Sharkwater Extinction (Special Events)

Fri.  Sept 7th, 2 pm, Roy Thomson Hall.

Toronto environmentalist and filmmaker Rob Stewart died making his third film while diving off of the Florida coast. His parents assembled a team who put the film together, presumably as Stewart had envisioned it.  They’ve avoided sentimentality and let Stewart’s message about the urgent need to protect sharks — to ban finning and other devastating fishing practices — come through. What also comes through loud and clear is Stewart’s joyful, optimistic nature, and his belief that we can make positive change. KG.

LORO, (Masters)

Fri. Sept 7, 9 am, TIFF Bell Lightbox; Fri. Sept 14,  9:45 pm, Scotiabank Cinema.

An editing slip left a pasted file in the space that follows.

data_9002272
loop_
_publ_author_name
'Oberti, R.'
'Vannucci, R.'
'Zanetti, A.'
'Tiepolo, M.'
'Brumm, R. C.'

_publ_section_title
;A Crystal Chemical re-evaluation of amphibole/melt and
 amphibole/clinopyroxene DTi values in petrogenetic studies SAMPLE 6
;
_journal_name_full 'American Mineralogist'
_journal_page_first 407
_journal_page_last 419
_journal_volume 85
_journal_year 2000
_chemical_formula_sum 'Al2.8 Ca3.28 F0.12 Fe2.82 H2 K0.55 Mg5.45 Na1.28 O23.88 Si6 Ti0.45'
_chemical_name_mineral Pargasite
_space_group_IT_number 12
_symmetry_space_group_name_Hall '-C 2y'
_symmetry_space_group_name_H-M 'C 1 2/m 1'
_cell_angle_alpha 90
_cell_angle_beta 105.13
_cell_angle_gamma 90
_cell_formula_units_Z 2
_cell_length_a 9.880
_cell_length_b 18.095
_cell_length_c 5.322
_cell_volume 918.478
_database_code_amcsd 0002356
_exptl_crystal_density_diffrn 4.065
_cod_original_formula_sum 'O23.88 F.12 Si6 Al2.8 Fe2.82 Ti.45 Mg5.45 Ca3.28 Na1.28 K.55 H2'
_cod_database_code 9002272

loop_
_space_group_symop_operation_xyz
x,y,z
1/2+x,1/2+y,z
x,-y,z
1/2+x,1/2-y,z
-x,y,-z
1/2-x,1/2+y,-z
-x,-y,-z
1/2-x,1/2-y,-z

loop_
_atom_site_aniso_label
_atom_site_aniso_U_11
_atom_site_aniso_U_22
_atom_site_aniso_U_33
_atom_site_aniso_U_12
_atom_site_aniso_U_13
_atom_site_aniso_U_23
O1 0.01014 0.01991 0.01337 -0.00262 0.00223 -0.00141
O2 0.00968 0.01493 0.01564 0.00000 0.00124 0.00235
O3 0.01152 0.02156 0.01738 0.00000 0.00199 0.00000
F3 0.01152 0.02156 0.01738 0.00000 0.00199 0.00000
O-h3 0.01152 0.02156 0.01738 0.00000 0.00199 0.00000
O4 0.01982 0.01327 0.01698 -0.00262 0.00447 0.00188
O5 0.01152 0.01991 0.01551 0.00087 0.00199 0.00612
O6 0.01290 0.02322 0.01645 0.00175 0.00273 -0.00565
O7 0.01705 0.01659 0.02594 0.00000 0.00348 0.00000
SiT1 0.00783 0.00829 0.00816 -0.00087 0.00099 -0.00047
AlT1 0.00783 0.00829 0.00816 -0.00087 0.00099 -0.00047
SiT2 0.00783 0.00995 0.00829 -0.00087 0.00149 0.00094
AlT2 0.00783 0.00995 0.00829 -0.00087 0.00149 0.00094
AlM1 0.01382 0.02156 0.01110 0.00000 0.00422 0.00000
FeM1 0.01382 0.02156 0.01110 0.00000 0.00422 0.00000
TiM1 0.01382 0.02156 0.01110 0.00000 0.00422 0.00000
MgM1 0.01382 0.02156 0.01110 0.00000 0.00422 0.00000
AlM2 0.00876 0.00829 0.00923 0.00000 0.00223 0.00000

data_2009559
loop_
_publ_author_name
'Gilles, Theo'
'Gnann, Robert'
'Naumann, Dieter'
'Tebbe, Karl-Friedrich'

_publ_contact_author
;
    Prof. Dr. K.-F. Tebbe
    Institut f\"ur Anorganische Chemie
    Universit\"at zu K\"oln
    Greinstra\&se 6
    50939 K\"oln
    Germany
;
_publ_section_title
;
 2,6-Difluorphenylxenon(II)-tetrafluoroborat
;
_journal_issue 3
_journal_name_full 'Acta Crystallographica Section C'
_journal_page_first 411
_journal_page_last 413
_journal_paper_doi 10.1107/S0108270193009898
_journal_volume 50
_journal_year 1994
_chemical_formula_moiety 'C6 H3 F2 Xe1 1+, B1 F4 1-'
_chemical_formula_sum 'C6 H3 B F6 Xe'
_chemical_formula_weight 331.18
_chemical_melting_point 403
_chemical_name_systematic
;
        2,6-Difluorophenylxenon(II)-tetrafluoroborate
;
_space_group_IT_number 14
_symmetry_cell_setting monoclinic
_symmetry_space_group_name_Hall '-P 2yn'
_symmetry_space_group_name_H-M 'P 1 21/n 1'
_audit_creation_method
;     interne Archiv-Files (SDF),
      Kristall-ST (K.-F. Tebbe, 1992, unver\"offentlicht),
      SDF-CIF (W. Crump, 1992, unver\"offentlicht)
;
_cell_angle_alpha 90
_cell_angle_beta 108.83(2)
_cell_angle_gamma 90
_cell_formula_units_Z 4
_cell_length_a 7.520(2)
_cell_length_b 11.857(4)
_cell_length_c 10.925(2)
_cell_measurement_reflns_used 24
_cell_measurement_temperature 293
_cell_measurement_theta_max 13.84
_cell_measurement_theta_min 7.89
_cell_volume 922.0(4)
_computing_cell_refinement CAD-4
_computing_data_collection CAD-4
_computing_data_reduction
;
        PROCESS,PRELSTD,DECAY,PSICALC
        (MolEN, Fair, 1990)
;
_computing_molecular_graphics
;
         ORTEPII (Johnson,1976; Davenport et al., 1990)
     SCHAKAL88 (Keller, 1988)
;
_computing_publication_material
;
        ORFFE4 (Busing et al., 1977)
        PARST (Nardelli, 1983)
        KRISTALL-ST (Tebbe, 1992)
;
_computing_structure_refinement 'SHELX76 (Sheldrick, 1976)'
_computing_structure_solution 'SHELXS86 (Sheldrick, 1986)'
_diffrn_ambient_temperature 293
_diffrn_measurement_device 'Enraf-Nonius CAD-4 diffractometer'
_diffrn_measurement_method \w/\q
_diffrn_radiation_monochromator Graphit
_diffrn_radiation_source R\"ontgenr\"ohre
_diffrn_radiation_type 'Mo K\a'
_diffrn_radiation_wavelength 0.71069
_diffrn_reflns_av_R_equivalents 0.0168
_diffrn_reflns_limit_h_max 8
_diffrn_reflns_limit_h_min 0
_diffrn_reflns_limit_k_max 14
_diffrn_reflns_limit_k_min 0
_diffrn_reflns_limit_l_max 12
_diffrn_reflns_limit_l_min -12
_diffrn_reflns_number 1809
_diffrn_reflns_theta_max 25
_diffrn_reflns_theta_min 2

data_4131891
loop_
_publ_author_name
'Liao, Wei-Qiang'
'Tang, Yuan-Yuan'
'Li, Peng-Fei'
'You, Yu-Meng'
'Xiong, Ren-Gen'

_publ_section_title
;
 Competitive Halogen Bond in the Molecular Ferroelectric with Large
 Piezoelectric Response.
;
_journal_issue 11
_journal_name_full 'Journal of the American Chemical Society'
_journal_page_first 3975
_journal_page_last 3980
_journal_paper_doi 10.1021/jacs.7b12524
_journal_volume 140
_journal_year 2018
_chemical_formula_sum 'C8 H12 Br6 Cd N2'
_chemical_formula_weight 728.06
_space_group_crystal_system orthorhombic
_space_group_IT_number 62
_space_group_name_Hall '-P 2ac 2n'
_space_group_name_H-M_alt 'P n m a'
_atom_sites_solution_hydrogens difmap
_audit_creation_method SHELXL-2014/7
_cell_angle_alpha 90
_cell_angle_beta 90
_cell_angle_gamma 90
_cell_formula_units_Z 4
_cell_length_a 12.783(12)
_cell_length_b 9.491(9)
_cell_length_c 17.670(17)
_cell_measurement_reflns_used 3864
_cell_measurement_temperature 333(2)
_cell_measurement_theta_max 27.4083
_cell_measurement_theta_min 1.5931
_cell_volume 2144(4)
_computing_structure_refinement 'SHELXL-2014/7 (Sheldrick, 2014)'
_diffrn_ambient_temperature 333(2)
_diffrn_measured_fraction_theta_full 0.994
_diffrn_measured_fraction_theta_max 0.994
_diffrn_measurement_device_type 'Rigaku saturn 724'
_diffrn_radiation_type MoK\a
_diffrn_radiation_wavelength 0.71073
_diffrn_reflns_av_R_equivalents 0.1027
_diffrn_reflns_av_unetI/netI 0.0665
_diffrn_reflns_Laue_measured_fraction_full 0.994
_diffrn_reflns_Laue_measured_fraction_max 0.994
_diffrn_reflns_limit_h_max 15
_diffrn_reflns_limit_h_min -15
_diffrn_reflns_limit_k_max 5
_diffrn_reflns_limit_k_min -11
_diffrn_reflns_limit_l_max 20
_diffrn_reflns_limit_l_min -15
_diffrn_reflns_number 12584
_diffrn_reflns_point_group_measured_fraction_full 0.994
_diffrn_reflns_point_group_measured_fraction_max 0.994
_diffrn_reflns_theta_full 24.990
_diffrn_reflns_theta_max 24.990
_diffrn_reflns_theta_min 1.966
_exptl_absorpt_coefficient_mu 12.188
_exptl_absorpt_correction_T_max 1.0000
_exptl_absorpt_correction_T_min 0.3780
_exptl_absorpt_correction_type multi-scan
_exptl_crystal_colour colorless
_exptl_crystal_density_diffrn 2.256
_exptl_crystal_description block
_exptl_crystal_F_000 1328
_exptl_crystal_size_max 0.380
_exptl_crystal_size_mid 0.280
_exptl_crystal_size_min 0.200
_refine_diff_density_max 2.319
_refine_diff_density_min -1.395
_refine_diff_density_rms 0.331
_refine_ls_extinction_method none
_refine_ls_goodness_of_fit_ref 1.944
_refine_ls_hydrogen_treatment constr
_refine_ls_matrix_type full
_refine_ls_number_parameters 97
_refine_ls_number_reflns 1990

Oscar winner Paolo Sorrentino’s new film is superficially a political satire, mostly fictional, but based around the controversial former Italian Prime Minister and mogul Silvio Berlusconi, played brilliantly by Toni Servillo. This wild and crazy ride that examines the rot at the core of Berlusconi-era politics.. It’s also a character study asking how this man of immense ego, seemingly devoid of shame - he of the cocaine-fueled bunga-bunga parties with half naked young women - managed to convince working class people to put their faith in him. But there’s a darker core here. Sorrentino flashes back to the earthquake that devastated L’Aquila, in 2009 where more than 300 people died, largely due to shoddy construction standards. .The movie channels rage at politicians who allowed this to happen. An understanding of Italian politics is helpful. But then again, Berlusconi is not the only contemporary wealthy businessman turned politician with a salesman’s instincts, driven to satisfy his own interests. KG